Layla Moran has demanded action from Health Ministers after local parents raised concerns with her about a shortage of epi-pens in the county.
Epi-pens can only be used once and have an expiry date, usually of 12 months. It is recommended that people with severe allergies keep two of them on their person at all times in case of anaphylactic shock.
National shortages mean that both adults and children are being asked to use epi-pens beyond their use by dates.
Last week (18th October) the NHS told chemists to check whether young children are in urgent need of the pens before giving them out to parents. Pharmacists were told that only children who have no epi-pens should get the standard prescription of two devices.
One Wootton resident wrote to Layla Moran to ask for help over what she described as “a life threatening situation that needs to be addressed immediately.” She went on to say that, “I am writing this as part of a campaign to try and get someone to take some action as our region seems to be worst hit by this shortage.”
The email led Ms Moran to raise the issue in the House of Commons with the Government’s Health Secretary Matt Hancock, asking him “what estimate he has made of the shortage of EpiPen 0.3mg Auto-Injectors in (a) Oxfordshire and (b) England; and what steps he is taking to address that shortage.”
Responding, junior Health Minister Steve Brine MP told Layla that some suppliers are only able to meet 50% of the demand and that the Department for Health “is working very closely with all the manufacturers of adrenaline auto-injectors, the Medicines and Healthcare products Regulatory Agency, NHS England, and others to try to resolve these issues and improve the situation as quickly as possible.”
Commenting, Layla Moran said:
“We have seen in several news stories over recent weeks just how serious and life-threatening serious allergies can be. Local parents of children with allergies, and adults affected themselves, are understandably extremely concerned about the shortage of epi-pens.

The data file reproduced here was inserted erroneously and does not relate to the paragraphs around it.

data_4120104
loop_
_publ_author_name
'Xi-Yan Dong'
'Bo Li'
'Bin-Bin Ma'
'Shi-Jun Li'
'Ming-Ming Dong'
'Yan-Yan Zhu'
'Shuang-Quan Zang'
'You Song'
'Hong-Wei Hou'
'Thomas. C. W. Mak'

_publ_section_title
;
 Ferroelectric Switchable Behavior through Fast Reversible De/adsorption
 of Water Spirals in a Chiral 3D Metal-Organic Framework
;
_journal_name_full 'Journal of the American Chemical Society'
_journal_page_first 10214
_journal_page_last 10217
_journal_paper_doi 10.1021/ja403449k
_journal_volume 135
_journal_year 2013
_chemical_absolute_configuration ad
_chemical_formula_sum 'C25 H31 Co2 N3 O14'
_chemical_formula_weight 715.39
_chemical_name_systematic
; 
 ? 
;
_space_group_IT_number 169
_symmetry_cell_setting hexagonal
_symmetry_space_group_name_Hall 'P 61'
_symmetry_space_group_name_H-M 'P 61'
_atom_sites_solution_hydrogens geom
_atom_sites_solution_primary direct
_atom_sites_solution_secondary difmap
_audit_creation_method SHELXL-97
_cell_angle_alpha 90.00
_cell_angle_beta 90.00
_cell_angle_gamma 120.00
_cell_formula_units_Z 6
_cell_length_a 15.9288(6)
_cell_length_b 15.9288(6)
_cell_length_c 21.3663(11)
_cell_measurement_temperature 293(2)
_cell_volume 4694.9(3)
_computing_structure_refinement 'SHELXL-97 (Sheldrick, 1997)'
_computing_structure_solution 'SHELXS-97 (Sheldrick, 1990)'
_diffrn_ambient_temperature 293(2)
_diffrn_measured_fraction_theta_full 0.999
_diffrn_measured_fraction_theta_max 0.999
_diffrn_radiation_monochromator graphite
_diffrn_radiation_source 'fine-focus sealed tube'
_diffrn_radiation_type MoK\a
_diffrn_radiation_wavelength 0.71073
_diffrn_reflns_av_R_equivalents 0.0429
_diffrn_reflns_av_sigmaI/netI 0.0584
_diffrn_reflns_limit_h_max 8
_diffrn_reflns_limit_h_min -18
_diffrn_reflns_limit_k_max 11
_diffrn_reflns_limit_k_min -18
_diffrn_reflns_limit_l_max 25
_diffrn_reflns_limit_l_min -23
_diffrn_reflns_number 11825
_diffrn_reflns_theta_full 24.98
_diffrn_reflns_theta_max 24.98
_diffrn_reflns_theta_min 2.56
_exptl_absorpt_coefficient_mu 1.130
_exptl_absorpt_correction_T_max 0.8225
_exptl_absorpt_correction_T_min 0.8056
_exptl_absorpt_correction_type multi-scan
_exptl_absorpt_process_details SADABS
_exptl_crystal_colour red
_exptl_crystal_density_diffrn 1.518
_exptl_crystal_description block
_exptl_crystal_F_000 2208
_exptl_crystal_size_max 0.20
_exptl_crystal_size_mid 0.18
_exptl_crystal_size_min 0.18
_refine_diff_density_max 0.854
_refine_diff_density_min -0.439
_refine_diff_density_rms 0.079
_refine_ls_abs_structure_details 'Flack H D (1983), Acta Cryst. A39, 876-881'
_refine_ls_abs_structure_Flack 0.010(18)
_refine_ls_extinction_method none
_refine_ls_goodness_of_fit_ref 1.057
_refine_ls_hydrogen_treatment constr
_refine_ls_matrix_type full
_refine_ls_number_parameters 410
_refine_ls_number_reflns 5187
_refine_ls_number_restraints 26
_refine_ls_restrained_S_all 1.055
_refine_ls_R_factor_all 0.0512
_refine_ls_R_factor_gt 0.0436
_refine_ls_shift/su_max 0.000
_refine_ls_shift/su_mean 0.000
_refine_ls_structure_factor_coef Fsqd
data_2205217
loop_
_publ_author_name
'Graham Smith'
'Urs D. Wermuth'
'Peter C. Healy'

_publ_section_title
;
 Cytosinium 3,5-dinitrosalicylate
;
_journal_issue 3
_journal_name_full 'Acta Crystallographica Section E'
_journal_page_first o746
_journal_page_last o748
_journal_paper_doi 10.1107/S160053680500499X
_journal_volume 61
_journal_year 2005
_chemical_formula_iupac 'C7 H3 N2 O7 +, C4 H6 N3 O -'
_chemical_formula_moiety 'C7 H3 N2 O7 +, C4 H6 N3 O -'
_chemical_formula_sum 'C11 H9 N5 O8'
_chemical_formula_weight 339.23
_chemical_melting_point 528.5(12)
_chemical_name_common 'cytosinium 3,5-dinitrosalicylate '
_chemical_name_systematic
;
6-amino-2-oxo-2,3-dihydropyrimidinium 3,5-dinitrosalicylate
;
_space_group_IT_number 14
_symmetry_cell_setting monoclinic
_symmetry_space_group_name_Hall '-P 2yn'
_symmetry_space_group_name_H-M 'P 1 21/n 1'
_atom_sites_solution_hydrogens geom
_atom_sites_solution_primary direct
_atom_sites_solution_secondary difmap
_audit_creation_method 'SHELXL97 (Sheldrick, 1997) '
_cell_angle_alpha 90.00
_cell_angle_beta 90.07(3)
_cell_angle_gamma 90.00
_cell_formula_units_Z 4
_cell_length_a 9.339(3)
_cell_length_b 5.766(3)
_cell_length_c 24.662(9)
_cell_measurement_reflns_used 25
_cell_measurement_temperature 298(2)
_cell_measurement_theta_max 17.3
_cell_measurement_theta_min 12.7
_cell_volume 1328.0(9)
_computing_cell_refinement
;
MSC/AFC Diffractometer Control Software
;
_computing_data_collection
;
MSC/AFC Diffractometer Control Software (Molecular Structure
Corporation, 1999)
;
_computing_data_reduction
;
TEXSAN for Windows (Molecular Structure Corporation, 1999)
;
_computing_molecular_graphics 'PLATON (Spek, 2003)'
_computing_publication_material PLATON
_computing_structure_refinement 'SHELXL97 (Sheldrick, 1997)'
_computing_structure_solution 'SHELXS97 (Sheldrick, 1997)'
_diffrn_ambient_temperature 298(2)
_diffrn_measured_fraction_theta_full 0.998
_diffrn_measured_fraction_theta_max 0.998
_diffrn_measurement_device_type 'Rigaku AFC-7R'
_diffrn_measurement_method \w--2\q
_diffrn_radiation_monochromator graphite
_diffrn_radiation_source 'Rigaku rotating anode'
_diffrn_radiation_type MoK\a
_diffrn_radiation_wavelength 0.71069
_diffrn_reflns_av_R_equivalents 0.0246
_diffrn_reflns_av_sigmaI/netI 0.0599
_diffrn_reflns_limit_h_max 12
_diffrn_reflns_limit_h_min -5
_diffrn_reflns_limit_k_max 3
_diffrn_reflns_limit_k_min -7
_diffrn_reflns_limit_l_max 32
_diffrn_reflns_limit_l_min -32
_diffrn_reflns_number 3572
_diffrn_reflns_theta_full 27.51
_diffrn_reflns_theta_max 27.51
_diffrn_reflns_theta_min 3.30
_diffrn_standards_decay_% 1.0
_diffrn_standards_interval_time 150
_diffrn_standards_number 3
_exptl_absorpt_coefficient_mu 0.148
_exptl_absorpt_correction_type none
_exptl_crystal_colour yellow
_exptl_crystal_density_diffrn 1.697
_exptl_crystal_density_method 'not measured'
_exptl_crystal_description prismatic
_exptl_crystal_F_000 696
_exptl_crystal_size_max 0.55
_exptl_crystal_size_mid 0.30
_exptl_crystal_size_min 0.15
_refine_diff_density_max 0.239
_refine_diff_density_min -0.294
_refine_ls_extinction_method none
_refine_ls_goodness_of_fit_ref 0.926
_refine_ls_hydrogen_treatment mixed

“Last week’s news that the NHS is giving instructions to pharmacies to look at limiting supplies is worrying to say the least. I am determined to keep up the pressure in Parliament and with the Government until the issues around these shortages are solved.
“No one should have to be worried about whether an epi-pen they’ve been told to use even after its use-by date will work if they need it to save their life during anaphaxis. Health ministers must get a grip and get on top of this crisis as a matter of priority.”
Layla Moran’s Parliamentary question is as follows:
Question: Layla Moran (Lib Dem, Oxford West and Abingdon):
To ask the Secretary of State for Health and Social Care, what estimate he has made of the shortage of EpiPen 0.3mg Auto-Injectors in (a) Oxfordshire and (b) England; and what steps he is taking to address that shortage.
Answer: Steve Brine (Con, Minister of State for Health):
The United Kingdom supplier of EpiPen 0.3mg adrenaline auto-injectors, Mylan, has estimated that they are currently able to supply approximately 50% of their normal demand for this product. Within the UK there are two alternative 0.3mg adrenaline auto-injector devices and the manufacturers of these have been able to increase their supplies and support the market during this time. We therefore expect that patients will continue to be able to access 0.3mg adrenaline auto-injector devices if prescribed. The Department is working very closely with all the manufacturers of adrenaline auto-injectors, the Medicines and Healthcare products Regulatory Agency, NHS England, and others to try to resolve these issues and improve the situation as quickly as possible.